Liver eight times normal size donated for student learning

31 Jul 2017
Fiona Murray, a kidney and liver recipient, donated her polycystic liver to UQ.

The weight of a healthy human liver is typically 1.5 kilograms or less. After feeling like she was “pregnant for seven-odd years” Fiona Murray had hers removed and it topped 12 kilograms.

Mrs Murray knew she could never become an organ donor due to a hereditary disease, but she has selflessly offered her organ to be used by The University of Queensland in a different way.

“I was diagnosed with polycystic kidney disease (PKD) at 25, and in my 30s the condition worsened as cysts developed in my liver,” said Mrs Murray, now 47.

“I was unable to bend over to perform simple tasks like tying a shoelace, and looked like I was pregnant for seven-odd years until receiving a kidney and liver transplant in 2014.”

When doctors removed the New Beith resident’s liver, it weighed 12.08kg.

As well as focussing on her recovery, Mrs Murray made a decision to donate her diseased liver to UQ’s Integrated Pathology Learning Centre (IPLC), within the Faculty of Medicine.

The IPLC houses 2500 pathology specimens and uses the latest technology to create interactive learning resources to teach students about human diseases.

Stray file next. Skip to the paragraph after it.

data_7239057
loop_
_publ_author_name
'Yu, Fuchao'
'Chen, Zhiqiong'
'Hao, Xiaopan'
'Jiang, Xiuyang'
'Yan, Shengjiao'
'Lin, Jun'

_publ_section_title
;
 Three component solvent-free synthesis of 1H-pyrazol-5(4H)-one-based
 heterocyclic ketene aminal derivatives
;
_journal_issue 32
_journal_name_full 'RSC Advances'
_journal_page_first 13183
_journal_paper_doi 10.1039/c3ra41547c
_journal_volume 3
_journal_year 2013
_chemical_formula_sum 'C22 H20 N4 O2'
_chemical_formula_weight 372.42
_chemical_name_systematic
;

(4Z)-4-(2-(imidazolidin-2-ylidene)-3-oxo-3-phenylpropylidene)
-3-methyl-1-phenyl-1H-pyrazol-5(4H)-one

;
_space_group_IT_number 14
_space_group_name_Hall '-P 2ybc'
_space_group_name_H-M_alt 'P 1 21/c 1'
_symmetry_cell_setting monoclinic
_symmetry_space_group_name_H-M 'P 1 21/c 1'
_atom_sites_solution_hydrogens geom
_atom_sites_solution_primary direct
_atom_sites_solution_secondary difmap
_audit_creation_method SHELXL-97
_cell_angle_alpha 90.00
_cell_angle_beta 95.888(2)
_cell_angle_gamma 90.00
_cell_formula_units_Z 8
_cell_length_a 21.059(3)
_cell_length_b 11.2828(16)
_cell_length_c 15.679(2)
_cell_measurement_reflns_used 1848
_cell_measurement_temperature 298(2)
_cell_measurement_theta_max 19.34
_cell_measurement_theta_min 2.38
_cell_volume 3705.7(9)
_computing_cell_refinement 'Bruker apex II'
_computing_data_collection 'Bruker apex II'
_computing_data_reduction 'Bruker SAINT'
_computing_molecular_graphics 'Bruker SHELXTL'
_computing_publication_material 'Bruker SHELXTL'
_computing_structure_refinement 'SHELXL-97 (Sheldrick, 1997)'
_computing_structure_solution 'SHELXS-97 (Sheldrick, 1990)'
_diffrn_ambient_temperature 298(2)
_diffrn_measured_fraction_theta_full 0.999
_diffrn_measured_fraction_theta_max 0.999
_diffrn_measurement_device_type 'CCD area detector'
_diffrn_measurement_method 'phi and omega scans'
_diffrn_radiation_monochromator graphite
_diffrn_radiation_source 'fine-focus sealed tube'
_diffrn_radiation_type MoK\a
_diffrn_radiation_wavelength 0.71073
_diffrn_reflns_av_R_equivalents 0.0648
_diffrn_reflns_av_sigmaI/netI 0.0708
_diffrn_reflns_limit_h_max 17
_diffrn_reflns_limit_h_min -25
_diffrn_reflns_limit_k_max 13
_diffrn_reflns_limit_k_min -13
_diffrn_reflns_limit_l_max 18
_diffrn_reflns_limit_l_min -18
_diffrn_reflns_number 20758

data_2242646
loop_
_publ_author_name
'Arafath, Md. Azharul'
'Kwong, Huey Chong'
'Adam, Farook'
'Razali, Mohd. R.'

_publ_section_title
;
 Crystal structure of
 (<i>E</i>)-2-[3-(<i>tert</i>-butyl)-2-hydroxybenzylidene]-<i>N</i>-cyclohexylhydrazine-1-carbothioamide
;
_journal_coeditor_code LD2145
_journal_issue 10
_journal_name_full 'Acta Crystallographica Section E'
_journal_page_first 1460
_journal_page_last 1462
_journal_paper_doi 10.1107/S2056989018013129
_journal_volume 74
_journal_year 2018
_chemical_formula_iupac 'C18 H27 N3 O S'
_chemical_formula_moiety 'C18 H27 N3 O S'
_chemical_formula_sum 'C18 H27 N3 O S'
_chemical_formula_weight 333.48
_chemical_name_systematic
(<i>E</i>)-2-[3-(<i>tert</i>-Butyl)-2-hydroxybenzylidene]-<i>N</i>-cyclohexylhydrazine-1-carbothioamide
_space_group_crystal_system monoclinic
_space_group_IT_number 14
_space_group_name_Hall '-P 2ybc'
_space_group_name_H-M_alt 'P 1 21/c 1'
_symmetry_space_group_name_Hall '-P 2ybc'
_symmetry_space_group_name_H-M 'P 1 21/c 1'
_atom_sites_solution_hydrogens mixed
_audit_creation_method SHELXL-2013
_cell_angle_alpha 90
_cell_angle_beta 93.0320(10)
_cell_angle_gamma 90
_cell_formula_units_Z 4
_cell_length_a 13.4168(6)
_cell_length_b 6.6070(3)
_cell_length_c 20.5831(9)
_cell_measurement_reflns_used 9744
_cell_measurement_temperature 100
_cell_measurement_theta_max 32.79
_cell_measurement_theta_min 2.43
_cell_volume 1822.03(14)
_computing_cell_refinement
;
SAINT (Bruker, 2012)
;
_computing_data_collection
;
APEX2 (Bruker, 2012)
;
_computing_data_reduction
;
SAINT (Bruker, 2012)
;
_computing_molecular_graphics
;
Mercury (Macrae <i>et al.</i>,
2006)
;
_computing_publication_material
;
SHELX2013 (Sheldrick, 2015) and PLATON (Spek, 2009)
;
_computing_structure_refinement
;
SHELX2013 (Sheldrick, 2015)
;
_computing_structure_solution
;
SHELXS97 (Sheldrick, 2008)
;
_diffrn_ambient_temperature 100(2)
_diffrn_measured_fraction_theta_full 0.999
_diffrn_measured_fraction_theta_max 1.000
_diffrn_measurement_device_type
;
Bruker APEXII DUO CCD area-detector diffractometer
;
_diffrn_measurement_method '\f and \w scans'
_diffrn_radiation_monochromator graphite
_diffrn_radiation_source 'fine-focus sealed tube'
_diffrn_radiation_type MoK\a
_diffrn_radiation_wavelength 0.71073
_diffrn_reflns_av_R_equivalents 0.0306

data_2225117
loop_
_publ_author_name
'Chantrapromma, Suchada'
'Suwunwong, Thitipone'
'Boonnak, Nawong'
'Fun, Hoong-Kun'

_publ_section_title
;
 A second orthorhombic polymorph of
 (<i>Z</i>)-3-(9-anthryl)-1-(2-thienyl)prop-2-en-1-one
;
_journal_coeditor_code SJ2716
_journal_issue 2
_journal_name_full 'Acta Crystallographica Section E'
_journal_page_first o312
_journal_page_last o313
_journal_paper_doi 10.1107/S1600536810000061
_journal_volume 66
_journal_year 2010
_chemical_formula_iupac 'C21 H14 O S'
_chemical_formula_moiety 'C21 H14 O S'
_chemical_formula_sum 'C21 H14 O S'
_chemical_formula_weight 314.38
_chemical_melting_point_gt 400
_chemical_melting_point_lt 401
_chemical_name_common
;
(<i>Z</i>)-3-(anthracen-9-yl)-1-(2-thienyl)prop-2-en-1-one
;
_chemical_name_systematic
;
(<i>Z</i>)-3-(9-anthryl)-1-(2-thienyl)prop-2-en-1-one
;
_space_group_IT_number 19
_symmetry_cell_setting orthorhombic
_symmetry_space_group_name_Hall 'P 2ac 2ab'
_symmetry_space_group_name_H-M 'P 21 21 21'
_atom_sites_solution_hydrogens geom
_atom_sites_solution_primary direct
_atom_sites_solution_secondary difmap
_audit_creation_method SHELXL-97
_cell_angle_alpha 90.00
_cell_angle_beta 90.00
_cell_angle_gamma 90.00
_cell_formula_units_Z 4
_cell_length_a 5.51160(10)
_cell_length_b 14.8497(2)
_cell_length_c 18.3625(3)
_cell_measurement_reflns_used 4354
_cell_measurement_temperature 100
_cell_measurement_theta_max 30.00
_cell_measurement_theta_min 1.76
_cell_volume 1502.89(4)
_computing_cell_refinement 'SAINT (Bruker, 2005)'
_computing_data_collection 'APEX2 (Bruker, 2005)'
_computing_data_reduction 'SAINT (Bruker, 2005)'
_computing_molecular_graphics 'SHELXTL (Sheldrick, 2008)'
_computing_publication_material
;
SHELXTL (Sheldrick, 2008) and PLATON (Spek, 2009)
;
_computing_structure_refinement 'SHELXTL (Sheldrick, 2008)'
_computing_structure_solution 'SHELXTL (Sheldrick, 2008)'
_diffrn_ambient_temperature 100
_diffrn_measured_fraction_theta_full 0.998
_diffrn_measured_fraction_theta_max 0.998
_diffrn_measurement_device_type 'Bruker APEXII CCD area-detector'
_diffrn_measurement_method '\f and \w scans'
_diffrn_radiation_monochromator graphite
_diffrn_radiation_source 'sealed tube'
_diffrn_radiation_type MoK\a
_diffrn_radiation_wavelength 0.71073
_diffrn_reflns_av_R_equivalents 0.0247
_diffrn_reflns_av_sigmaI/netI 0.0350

Mrs Murray said it was a “no-brainer” to donate her liver.

“For me, I knew I wasn’t going to be able to (be an organ donor) because of my condition, so I donated to the IPLC because that was my way of sharing and giving people knowledge,” she said.

IPLC curator Dr Julie Ayre said the centre was an important resource for students and used emerging technologies to illustrate the disease mechanisms behind case studies.

Since the transplant, Mrs Murray has been able to take part in sport, continue volunteering as a wildlife carer and plans to return to work after completing a TAFE course in medical administration.

She encouraged families to discuss organ and tissue donation during DonateLife Week (30 July-6 Aug).

“I think organ donation is an exceptionally unselfish gift that everybody in a time of grief makes,” she said.

“It’s a decision that everybody should try to think of before anything happens.”

Mrs Murray said she wanted to thank her donor family, but due to strict privacy laws she was unable to meet them, and instead wrote an anonymous letter of thanks.

In Australia only one in three people have joined the Australian Organ Donor Register and more than 1400 people are waiting for an organ transplant.

Media: Sam Benger,, +61 7 3365 5118.